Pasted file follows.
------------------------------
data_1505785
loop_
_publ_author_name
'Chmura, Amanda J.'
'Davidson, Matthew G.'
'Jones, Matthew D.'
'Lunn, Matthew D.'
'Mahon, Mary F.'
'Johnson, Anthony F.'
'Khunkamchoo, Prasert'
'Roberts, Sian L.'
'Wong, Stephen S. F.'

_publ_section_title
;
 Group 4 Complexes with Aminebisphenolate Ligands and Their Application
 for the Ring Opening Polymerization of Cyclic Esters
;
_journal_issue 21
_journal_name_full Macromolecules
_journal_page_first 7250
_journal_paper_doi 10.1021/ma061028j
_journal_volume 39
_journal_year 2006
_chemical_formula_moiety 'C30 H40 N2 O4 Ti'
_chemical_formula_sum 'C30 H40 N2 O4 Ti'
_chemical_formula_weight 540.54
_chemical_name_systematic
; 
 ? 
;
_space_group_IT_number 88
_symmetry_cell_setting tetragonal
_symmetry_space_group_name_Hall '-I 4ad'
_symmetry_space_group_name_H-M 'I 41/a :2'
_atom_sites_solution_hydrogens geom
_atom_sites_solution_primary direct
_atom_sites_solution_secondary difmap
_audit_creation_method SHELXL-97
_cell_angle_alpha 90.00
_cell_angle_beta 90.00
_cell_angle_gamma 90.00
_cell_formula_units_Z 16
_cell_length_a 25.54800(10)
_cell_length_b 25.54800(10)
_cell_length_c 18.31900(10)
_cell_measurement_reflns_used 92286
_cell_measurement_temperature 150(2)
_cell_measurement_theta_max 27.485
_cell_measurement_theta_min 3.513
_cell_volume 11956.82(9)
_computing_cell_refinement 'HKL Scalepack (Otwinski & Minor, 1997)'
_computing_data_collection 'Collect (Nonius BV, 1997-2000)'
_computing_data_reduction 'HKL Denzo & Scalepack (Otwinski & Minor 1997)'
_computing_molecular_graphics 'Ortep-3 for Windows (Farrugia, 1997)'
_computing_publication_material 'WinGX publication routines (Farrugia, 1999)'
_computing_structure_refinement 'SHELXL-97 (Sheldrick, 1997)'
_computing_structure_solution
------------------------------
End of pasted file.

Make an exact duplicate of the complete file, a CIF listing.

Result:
data_1505785
loop_
_publ_author_name
'Chmura, Amanda J.'
'Davidson, Matthew G.'
'Jones, Matthew D.'
'Lunn, Matthew D.'
'Mahon, Mary F.'
'Johnson, Anthony F.'
'Khunkamchoo, Prasert'
'Roberts, Sian L.'
'Wong, Stephen S. F.'

_publ_section_title
;
 Group 4 Complexes with Aminebisphenolate Ligands and Their Application
 for the Ring Opening Polymerization of Cyclic Esters
;
_journal_issue 21
_journal_name_full Macromolecules
_journal_page_first 7250
_journal_paper_doi 10.1021/ma061028j
_journal_volume 39
_journal_year 2006
_chemical_formula_moiety 'C30 H40 N2 O4 Ti'
_chemical_formula_sum 'C30 H40 N2 O4 Ti'
_chemical_formula_weight 540.54
_chemical_name_systematic
; 
 ? 
;
_space_group_IT_number 88
_symmetry_cell_setting tetragonal
_symmetry_space_group_name_Hall '-I 4ad'
_symmetry_space_group_name_H-M 'I 41/a :2'
_atom_sites_solution_hydrogens geom
_atom_sites_solution_primary direct
_atom_sites_solution_secondary difmap
_audit_creation_method SHELXL-97
_cell_angle_alpha 90.00
_cell_angle_beta 90.00
_cell_angle_gamma 90.00
_cell_formula_units_Z 16
_cell_length_a 25.54800(10)
_cell_length_b 25.54800(10)
_cell_length_c 18.31900(10)
_cell_measurement_reflns_used 92286
_cell_measurement_temperature 150(2)
_cell_measurement_theta_max 27.485
_cell_measurement_theta_min 3.513
_cell_volume 11956.82(9)
_computing_cell_refinement 'HKL Scalepack (Otwinski & Minor, 1997)'
_computing_data_collection 'Collect (Nonius BV, 1997-2000)'
_computing_data_reduction 'HKL Denzo & Scalepack (Otwinski & Minor 1997)'
_computing_molecular_graphics 'Ortep-3 for Windows (Farrugia, 1997)'
_computing_publication_material 'WinGX publication routines (Farrugia, 1999)'
_computing_structure_refinement 'SHELXL-97 (Sheldrick, 1997)'
_computing_structure_solution